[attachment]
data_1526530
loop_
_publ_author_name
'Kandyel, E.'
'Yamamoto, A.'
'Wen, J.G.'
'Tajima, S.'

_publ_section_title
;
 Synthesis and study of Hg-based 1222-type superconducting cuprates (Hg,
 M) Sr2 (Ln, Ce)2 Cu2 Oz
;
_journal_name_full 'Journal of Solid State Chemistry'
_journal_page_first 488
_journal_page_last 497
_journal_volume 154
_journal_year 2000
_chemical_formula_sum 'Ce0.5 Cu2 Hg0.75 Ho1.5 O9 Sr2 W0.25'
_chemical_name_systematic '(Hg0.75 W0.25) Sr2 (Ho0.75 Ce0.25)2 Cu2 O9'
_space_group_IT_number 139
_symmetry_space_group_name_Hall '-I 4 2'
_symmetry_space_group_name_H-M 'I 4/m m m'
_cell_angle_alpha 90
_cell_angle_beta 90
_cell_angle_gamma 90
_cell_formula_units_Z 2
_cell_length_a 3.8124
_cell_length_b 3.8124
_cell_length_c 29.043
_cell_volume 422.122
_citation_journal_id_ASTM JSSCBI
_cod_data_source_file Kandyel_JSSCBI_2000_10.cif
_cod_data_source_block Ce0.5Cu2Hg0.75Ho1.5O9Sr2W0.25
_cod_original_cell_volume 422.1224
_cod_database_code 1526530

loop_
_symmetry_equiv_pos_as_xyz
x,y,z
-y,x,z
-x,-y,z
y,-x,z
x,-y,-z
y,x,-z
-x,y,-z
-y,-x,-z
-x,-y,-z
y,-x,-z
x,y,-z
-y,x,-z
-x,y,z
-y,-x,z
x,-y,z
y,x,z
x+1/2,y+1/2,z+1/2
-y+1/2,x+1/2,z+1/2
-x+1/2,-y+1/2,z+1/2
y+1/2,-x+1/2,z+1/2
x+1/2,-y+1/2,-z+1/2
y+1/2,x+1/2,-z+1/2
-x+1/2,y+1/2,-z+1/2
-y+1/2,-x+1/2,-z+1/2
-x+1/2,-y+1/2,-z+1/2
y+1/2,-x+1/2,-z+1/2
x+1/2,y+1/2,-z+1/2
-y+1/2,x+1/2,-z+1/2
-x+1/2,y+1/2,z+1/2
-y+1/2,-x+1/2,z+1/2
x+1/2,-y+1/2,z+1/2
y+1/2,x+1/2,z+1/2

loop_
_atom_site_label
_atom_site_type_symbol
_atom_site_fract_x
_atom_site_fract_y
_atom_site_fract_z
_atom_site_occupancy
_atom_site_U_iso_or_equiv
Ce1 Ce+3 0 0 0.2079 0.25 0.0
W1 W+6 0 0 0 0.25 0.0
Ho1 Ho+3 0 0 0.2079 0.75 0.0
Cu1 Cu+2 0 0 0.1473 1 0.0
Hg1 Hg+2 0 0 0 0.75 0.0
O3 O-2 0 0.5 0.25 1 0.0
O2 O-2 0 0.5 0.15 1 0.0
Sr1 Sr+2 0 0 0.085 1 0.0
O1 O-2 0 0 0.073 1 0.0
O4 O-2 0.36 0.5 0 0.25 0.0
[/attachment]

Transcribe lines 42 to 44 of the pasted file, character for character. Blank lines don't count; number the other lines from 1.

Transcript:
x,-y,-z
y,x,-z
-x,y,-z